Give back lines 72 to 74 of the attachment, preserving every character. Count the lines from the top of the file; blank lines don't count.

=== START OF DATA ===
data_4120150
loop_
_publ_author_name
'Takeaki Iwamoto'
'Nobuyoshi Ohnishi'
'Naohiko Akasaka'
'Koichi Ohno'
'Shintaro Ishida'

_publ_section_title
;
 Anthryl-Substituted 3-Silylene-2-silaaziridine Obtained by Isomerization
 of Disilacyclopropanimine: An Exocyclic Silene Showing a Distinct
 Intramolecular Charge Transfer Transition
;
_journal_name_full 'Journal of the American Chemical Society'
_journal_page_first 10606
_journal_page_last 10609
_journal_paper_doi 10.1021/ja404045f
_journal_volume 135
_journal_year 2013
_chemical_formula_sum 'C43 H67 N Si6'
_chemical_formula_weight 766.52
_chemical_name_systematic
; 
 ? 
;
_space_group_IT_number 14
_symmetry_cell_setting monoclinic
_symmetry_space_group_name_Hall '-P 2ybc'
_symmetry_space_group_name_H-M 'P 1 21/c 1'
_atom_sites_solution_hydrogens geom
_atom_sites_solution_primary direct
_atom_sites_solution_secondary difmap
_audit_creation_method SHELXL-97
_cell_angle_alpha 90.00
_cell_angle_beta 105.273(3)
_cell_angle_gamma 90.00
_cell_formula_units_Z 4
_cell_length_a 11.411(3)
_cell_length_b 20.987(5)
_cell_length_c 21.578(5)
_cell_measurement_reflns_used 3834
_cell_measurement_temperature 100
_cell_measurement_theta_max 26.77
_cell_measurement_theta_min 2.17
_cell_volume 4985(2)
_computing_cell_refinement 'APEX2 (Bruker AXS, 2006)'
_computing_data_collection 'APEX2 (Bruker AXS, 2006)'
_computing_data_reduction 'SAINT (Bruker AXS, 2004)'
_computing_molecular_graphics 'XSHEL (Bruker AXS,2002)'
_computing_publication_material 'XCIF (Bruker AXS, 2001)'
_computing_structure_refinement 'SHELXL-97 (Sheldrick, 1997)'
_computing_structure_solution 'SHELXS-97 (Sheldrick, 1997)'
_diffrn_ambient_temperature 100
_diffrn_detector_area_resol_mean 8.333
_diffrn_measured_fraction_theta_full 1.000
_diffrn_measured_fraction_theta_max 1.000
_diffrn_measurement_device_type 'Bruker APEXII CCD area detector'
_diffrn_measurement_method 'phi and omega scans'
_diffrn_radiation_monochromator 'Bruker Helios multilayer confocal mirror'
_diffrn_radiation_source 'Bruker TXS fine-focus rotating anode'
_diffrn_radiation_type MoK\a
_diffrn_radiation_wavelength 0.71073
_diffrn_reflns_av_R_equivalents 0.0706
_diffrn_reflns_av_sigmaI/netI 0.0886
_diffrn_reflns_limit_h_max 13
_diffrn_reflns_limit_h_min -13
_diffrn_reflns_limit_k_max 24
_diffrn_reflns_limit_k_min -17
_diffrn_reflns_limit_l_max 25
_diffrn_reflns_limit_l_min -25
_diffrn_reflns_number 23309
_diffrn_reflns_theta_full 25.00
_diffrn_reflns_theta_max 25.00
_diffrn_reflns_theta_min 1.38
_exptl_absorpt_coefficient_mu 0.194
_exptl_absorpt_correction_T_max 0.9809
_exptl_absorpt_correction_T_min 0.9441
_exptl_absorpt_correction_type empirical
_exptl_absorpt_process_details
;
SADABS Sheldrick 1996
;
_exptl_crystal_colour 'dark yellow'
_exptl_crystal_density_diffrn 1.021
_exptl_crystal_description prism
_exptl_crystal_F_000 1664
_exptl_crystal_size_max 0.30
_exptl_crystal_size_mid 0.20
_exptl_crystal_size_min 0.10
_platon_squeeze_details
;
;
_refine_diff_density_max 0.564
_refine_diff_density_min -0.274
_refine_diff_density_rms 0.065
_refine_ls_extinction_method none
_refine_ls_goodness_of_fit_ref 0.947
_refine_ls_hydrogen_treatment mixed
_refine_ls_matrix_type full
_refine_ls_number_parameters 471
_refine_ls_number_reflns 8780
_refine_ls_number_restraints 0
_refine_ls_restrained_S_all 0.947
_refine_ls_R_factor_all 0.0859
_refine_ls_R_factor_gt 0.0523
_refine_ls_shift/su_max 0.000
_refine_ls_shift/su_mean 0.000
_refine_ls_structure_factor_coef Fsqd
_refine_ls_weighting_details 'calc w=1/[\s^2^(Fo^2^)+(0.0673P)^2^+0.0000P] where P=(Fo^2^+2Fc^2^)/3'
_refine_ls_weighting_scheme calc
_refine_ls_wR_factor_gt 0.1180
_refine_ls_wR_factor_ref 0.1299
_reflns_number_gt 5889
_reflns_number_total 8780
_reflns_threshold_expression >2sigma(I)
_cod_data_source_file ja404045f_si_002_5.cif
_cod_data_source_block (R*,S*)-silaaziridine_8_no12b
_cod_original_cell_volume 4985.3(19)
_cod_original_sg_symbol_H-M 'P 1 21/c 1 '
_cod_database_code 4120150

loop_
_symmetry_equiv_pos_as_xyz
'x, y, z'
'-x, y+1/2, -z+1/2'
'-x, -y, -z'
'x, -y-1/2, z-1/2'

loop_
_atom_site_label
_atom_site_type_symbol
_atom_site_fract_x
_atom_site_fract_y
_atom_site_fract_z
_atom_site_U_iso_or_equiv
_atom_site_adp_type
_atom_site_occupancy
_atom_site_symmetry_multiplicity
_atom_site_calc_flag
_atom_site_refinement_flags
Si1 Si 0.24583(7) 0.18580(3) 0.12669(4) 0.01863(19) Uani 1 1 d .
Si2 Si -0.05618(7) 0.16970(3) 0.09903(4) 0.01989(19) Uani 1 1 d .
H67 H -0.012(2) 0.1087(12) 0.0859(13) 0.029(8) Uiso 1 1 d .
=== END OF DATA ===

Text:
_diffrn_reflns_number 23309
_diffrn_reflns_theta_full 25.00
_diffrn_reflns_theta_max 25.00